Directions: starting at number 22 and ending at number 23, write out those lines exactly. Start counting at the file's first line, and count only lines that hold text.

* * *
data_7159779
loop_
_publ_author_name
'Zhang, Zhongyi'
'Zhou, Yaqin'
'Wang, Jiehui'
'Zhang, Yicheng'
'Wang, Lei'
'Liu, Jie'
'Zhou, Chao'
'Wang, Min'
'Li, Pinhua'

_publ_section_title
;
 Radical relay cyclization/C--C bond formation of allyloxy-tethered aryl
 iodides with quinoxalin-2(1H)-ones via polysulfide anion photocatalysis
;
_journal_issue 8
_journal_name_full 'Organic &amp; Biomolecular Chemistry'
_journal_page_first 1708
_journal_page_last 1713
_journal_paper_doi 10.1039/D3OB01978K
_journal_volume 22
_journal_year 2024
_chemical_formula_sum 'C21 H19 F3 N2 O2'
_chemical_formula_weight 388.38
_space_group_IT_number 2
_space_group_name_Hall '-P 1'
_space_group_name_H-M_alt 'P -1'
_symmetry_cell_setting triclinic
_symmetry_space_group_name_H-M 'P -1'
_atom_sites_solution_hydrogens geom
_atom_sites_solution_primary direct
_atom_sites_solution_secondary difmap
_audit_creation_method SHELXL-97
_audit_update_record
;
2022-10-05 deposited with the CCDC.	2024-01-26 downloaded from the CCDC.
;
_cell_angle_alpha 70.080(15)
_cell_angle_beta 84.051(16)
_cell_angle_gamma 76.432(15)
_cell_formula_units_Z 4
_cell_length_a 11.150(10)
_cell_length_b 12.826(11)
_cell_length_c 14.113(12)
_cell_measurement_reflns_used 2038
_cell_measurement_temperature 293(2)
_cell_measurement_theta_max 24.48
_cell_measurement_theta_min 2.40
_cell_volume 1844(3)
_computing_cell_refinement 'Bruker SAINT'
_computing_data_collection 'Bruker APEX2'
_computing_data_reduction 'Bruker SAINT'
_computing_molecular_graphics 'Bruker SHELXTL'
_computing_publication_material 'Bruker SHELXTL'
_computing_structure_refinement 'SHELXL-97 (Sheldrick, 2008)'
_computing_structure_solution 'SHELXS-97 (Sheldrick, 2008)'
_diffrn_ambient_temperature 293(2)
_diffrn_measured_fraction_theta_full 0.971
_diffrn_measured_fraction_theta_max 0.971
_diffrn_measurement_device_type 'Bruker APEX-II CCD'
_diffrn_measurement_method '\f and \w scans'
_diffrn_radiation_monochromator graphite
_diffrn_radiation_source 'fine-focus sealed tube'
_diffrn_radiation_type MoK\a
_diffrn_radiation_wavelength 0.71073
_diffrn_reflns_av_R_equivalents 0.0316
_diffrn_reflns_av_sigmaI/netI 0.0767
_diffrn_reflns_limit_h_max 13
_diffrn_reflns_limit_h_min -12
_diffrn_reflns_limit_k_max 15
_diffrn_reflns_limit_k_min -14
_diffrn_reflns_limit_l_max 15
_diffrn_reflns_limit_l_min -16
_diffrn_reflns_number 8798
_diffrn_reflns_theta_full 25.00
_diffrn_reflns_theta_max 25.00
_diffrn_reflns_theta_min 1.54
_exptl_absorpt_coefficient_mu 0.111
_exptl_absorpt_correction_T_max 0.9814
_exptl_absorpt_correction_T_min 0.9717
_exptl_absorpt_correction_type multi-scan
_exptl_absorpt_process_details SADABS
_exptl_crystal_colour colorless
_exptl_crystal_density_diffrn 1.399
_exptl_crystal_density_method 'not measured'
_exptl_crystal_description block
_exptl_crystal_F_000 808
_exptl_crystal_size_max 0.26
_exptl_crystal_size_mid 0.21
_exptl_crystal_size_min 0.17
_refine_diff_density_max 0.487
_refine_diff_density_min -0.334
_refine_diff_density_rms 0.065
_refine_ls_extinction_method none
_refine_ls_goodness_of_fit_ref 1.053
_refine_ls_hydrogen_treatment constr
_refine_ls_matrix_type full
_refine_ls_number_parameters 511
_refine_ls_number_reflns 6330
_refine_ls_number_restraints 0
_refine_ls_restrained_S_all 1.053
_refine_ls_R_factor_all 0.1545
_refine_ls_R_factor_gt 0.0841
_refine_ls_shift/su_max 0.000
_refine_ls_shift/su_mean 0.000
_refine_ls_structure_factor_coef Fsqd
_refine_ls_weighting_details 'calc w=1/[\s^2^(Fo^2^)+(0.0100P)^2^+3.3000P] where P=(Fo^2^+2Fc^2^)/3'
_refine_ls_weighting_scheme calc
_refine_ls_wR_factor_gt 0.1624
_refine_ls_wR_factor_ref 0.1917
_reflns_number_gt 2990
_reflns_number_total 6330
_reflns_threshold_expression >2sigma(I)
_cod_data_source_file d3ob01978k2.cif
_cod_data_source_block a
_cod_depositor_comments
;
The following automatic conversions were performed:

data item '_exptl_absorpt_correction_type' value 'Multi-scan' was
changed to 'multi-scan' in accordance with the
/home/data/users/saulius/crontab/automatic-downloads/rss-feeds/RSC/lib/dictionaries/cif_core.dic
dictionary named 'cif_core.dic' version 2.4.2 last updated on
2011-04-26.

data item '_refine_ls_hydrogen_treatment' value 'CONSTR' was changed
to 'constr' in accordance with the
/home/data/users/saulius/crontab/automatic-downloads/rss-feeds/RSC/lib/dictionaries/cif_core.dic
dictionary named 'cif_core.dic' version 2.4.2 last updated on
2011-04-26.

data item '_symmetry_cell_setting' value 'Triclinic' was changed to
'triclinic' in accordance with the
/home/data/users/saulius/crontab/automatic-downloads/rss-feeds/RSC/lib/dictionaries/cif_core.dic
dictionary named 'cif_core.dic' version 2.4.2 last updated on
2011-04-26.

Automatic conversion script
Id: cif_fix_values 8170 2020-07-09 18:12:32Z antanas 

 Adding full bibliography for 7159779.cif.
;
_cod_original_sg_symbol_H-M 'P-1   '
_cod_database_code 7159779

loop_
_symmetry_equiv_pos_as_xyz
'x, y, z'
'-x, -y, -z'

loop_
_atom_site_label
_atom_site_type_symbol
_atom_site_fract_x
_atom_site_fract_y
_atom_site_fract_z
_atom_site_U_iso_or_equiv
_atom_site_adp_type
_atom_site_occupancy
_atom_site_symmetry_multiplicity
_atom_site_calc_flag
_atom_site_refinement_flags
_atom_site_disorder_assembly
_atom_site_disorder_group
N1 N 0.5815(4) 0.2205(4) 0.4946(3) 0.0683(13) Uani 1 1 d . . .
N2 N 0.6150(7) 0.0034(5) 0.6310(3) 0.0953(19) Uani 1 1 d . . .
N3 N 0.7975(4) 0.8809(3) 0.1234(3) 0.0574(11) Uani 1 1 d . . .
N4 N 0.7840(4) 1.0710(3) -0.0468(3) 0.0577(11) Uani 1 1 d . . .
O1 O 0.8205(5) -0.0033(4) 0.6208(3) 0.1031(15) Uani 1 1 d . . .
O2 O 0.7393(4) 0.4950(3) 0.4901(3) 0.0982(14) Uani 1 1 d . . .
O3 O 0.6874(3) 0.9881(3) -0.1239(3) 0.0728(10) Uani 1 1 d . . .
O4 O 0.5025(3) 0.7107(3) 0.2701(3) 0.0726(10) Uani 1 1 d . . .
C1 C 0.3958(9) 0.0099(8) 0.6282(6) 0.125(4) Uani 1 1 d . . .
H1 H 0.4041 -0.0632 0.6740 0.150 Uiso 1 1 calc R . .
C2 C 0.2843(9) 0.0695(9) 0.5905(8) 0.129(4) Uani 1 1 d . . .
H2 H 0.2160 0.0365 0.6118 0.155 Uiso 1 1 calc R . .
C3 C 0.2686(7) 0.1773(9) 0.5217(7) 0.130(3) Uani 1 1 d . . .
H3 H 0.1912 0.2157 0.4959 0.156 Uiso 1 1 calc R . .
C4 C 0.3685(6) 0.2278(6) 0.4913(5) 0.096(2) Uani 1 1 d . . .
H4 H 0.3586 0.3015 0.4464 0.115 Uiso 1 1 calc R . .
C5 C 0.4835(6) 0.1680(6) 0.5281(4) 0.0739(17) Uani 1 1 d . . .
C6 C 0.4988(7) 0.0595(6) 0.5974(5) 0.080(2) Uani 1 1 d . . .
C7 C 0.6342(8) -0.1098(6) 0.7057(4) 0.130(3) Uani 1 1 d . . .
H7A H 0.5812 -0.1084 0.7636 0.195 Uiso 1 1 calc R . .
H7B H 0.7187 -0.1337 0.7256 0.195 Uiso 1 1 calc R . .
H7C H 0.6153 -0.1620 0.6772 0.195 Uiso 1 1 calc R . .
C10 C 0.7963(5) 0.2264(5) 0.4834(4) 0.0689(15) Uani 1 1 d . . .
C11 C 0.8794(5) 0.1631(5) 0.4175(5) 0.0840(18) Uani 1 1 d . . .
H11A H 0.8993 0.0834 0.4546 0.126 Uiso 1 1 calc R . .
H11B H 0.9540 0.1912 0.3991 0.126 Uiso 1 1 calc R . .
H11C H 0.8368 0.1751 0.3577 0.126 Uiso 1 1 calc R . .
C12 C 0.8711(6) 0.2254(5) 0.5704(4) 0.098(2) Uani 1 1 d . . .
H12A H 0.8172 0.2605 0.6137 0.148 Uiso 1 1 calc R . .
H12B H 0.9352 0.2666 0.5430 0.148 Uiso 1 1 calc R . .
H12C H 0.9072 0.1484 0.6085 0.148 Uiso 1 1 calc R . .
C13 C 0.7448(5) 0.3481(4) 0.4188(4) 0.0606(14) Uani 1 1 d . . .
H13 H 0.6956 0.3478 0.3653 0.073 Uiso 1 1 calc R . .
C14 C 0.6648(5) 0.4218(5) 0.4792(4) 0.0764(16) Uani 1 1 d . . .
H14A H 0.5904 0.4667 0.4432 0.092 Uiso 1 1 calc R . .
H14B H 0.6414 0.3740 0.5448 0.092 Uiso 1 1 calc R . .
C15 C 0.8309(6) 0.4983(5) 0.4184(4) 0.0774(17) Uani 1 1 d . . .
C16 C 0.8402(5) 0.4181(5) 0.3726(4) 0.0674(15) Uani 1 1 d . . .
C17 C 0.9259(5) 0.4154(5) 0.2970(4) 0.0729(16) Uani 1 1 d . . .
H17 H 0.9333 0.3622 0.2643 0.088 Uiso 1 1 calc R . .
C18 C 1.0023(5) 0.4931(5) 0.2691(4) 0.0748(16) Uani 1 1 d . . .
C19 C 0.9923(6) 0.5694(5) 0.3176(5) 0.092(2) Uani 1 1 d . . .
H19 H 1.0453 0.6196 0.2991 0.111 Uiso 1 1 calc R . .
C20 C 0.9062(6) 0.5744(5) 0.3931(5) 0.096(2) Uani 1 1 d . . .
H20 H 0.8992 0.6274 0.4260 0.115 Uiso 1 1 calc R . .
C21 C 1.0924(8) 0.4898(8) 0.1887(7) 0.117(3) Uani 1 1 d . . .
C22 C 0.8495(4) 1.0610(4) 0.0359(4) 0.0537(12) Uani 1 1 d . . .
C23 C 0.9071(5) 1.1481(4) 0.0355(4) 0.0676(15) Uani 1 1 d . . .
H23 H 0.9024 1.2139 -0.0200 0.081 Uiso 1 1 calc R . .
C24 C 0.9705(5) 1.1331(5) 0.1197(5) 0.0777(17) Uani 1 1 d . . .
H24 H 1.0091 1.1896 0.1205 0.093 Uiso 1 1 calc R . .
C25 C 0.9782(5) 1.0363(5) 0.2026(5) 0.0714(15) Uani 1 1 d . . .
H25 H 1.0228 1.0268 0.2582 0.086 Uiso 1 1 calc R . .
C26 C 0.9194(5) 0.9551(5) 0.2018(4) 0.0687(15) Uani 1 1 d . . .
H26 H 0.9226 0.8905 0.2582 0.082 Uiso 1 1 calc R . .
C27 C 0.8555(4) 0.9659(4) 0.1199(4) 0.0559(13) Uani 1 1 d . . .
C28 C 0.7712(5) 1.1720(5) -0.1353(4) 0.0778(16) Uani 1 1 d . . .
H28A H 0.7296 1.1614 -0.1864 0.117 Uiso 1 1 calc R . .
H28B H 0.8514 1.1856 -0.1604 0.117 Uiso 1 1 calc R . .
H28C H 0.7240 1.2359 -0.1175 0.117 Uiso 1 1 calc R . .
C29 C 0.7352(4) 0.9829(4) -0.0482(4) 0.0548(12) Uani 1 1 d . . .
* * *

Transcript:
_journal_paper_doi 10.1039/D3OB01978K
_journal_volume 22